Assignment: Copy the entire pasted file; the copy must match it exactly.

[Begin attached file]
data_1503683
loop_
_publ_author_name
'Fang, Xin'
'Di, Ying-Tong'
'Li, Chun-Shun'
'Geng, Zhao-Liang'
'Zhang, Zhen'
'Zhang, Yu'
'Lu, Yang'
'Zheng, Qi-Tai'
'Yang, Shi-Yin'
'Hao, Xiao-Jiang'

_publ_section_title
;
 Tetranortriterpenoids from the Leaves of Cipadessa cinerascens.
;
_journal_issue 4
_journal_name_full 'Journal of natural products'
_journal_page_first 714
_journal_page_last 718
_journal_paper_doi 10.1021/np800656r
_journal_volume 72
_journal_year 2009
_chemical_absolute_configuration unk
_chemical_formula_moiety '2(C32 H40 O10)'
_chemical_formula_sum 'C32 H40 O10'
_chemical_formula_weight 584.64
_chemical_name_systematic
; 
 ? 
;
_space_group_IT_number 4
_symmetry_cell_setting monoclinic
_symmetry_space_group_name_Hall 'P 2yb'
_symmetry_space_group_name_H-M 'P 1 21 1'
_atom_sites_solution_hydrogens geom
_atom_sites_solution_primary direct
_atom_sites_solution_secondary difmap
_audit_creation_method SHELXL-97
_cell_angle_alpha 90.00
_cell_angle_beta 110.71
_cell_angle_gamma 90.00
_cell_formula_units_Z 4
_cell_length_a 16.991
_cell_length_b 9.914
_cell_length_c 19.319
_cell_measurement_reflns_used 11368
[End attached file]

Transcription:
data_1503683
loop_
_publ_author_name
'Fang, Xin'
'Di, Ying-Tong'
'Li, Chun-Shun'
'Geng, Zhao-Liang'
'Zhang, Zhen'
'Zhang, Yu'
'Lu, Yang'
'Zheng, Qi-Tai'
'Yang, Shi-Yin'
'Hao, Xiao-Jiang'

_publ_section_title
;
 Tetranortriterpenoids from the Leaves of Cipadessa cinerascens.
;
_journal_issue 4
_journal_name_full 'Journal of natural products'
_journal_page_first 714
_journal_page_last 718
_journal_paper_doi 10.1021/np800656r
_journal_volume 72
_journal_year 2009
_chemical_absolute_configuration unk
_chemical_formula_moiety '2(C32 H40 O10)'
_chemical_formula_sum 'C32 H40 O10'
_chemical_formula_weight 584.64
_chemical_name_systematic
; 
 ? 
;
_space_group_IT_number 4
_symmetry_cell_setting monoclinic
_symmetry_space_group_name_Hall 'P 2yb'
_symmetry_space_group_name_H-M 'P 1 21 1'
_atom_sites_solution_hydrogens geom
_atom_sites_solution_primary direct
_atom_sites_solution_secondary difmap
_audit_creation_method SHELXL-97
_cell_angle_alpha 90.00
_cell_angle_beta 110.71
_cell_angle_gamma 90.00
_cell_formula_units_Z 4
_cell_length_a 16.991
_cell_length_b 9.914
_cell_length_c 19.319
_cell_measurement_reflns_used 11368